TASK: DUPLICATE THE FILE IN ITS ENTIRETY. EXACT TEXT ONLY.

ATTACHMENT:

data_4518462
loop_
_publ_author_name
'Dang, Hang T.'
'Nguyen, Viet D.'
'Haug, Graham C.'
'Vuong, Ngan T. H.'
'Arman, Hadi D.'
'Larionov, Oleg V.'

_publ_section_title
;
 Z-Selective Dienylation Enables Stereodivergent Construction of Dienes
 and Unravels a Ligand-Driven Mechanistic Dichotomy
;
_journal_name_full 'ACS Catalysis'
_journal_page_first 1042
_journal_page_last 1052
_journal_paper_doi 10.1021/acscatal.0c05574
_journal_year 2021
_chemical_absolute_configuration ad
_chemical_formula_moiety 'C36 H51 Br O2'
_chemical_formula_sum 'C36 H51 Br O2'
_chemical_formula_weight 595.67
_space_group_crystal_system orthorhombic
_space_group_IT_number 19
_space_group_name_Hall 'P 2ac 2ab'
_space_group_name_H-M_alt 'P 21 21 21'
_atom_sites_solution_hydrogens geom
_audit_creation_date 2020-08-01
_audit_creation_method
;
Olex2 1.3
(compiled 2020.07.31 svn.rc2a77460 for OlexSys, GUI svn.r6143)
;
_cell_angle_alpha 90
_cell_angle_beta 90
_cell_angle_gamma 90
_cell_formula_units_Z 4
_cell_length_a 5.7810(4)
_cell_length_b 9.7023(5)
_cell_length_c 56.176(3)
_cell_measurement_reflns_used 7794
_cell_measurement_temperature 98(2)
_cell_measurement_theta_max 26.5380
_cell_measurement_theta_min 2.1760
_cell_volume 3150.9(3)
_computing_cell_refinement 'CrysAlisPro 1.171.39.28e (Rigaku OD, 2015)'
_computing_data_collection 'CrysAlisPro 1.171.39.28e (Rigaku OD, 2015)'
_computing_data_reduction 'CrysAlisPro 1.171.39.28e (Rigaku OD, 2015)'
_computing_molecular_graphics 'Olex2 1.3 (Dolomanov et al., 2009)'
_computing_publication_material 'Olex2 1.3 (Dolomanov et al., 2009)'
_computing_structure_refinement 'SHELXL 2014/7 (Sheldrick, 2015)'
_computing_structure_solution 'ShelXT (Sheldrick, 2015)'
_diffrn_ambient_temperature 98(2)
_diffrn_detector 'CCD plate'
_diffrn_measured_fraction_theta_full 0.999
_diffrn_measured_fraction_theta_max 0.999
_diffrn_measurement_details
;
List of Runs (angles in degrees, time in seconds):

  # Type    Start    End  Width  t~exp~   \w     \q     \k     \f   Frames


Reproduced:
data_4518462
loop_
_publ_author_name
'Dang, Hang T.'
'Nguyen, Viet D.'
'Haug, Graham C.'
'Vuong, Ngan T. H.'
'Arman, Hadi D.'
'Larionov, Oleg V.'

_publ_section_title
;
 Z-Selective Dienylation Enables Stereodivergent Construction of Dienes
 and Unravels a Ligand-Driven Mechanistic Dichotomy
;
_journal_name_full 'ACS Catalysis'
_journal_page_first 1042
_journal_page_last 1052
_journal_paper_doi 10.1021/acscatal.0c05574
_journal_year 2021
_chemical_absolute_configuration ad
_chemical_formula_moiety 'C36 H51 Br O2'
_chemical_formula_sum 'C36 H51 Br O2'
_chemical_formula_weight 595.67
_space_group_crystal_system orthorhombic
_space_group_IT_number 19
_space_group_name_Hall 'P 2ac 2ab'
_space_group_name_H-M_alt 'P 21 21 21'
_atom_sites_solution_hydrogens geom
_audit_creation_date 2020-08-01
_audit_creation_method
;
Olex2 1.3
(compiled 2020.07.31 svn.rc2a77460 for OlexSys, GUI svn.r6143)
;
_cell_angle_alpha 90
_cell_angle_beta 90
_cell_angle_gamma 90
_cell_formula_units_Z 4
_cell_length_a 5.7810(4)
_cell_length_b 9.7023(5)
_cell_length_c 56.176(3)
_cell_measurement_reflns_used 7794
_cell_measurement_temperature 98(2)
_cell_measurement_theta_max 26.5380
_cell_measurement_theta_min 2.1760
_cell_volume 3150.9(3)
_computing_cell_refinement 'CrysAlisPro 1.171.39.28e (Rigaku OD, 2015)'
_computing_data_collection 'CrysAlisPro 1.171.39.28e (Rigaku OD, 2015)'
_computing_data_reduction 'CrysAlisPro 1.171.39.28e (Rigaku OD, 2015)'
_computing_molecular_graphics 'Olex2 1.3 (Dolomanov et al., 2009)'
_computing_publication_material 'Olex2 1.3 (Dolomanov et al., 2009)'
_computing_structure_refinement 'SHELXL 2014/7 (Sheldrick, 2015)'
_computing_structure_solution 'ShelXT (Sheldrick, 2015)'
_diffrn_ambient_temperature 98(2)
_diffrn_detector 'CCD plate'
_diffrn_measured_fraction_theta_full 0.999
_diffrn_measured_fraction_theta_max 0.999
_diffrn_measurement_details
;
List of Runs (angles in degrees, time in seconds):

  # Type    Start    End  Width  t~exp~   \w     \q     \k     \f   Frames